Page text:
‘The Time Of The Doctor’ gives us another opportunity to explore what happens during a regeneration, especially as the 11th Doctor talks Clara through the process. How regenerations are presented have also changed drastically since the 7th Doctor’s.
Previously the regeneration effect was presented with a blurring of features, accompanied by a bright light (to cover the transition). The 7th Doctor’s regeneration into the 8th Doctor was accompanied with an electrical discharge perhaps due to the manner of his death.
From the 9th Doctor going forward there is a burst of energy, increasing exponentially at each regeneration. The 10th Doctor’s regeneration is enough to damage the TARDIS (forcing it to repair itself) and the 11th Doctor’s regeneration is powerful enough to destroy a Dalek mothership.
This released energy appears to be the same kind that the 11th Doctor uses to heal River Song in ‘The Angels Take Manhattan’. We can assume it is part of the revitalising energy that heals a Time Lords body but it could be damaging to non-organic material. Possibly if a Time Lord regenerated near others they’d also be healed by the release of excess energy.
The amount of energy released could be based on the life of a Time Lord. The 10th Doctor lived a significantly longer time than the 9th and the 11th Doctor lived much longer than that.
This makes sense as it could be that their body needs to recharge after a regeneration. Over their lifetime they build up the required energy to successfully regenerate. Regenerating an old body could require more energy than just repairing wounds so that build up is necessary.
Triggering too many regenerations in close succession could be very dangerous, as there might not be enough energy to complete the transformation. It would also limit just how much it can heal and change the body. This could explain why the 2nd and 3rd Doctors are roughly in the same age bracket and the much longer lived 4th Doctor regenerates into the very young 5th Doctor.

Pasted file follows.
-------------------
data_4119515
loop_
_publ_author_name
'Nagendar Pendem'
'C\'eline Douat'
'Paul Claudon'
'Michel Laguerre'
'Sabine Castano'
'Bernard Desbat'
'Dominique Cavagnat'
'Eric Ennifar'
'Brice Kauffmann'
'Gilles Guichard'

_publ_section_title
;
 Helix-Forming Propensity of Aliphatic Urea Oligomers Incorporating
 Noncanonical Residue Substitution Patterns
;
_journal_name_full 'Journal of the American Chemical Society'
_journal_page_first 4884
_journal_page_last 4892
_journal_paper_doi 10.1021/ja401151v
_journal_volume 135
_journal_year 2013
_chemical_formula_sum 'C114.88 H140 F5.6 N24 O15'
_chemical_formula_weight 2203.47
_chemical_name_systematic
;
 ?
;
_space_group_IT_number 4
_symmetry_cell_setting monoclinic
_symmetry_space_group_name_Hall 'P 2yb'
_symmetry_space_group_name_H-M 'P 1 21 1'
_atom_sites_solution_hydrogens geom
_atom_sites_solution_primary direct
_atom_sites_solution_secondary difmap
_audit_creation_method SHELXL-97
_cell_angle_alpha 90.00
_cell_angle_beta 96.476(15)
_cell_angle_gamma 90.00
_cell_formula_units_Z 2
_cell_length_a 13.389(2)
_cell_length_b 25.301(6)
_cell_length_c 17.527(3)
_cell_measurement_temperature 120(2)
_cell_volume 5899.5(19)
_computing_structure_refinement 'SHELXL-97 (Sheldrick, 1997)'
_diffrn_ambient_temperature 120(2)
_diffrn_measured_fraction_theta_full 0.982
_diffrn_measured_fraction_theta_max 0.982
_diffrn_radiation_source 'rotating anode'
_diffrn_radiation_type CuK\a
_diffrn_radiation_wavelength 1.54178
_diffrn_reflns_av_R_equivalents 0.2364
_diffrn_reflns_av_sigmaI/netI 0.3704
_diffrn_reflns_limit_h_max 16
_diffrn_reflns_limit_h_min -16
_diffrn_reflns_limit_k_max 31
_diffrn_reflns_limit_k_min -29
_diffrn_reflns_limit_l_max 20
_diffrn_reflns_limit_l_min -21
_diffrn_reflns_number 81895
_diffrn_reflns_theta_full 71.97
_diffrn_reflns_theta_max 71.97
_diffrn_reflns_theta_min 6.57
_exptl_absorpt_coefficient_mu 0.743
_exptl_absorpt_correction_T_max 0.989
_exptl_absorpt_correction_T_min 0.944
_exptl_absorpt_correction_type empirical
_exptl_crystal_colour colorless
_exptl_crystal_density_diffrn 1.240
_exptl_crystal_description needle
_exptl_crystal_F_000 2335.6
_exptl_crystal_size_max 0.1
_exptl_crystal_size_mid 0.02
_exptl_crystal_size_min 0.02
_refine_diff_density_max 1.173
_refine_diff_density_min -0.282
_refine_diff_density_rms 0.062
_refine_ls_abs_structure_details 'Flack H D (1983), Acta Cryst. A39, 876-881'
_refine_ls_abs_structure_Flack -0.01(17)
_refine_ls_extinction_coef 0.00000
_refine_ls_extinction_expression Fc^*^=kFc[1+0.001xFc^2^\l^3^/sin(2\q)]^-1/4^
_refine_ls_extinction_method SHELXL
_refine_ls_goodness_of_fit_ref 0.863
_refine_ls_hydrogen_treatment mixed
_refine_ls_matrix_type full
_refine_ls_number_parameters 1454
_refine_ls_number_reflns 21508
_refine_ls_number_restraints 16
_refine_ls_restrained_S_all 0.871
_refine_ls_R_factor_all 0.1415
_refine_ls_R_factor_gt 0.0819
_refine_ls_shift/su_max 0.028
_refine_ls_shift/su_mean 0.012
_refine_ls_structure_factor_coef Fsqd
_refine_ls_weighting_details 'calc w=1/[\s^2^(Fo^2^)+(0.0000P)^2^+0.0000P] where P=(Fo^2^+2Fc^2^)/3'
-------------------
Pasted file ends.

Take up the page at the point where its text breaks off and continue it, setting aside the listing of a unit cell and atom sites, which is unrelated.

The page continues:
Most of the Doctor’s attempt to regenerate in or near their TARDIS. It is likely then that the TARDIS can store some of this energy, helping the transition. It is also possible, given that the Doctor frequently puts the TARDIS in flight before he changes, that this energy can be drawn from the vortex itself.
It is possible for a Time Lord to slow the regeneration, but not stop it, before or after the burst of regenerative energy. The 10th Doctor is able to spend quite some time revisiting past companions and the 11th Doctor is able to have a conversation with Clara after his explosive release.
The first stage of the regeneration is a reset, restoring them to how they began their current incarnation (give or take 4 years). If this could be combined with the 10th Doctor’s ability to hold back the change for awhile it could allow PC Time Lords to have 1 or more adventure in the prime of their life.
The 11th Doctor is aware that everything that makes him will be gone in a moment. The 10th Doctor spoke of something similar, that it is another person who gets up from the regeneration.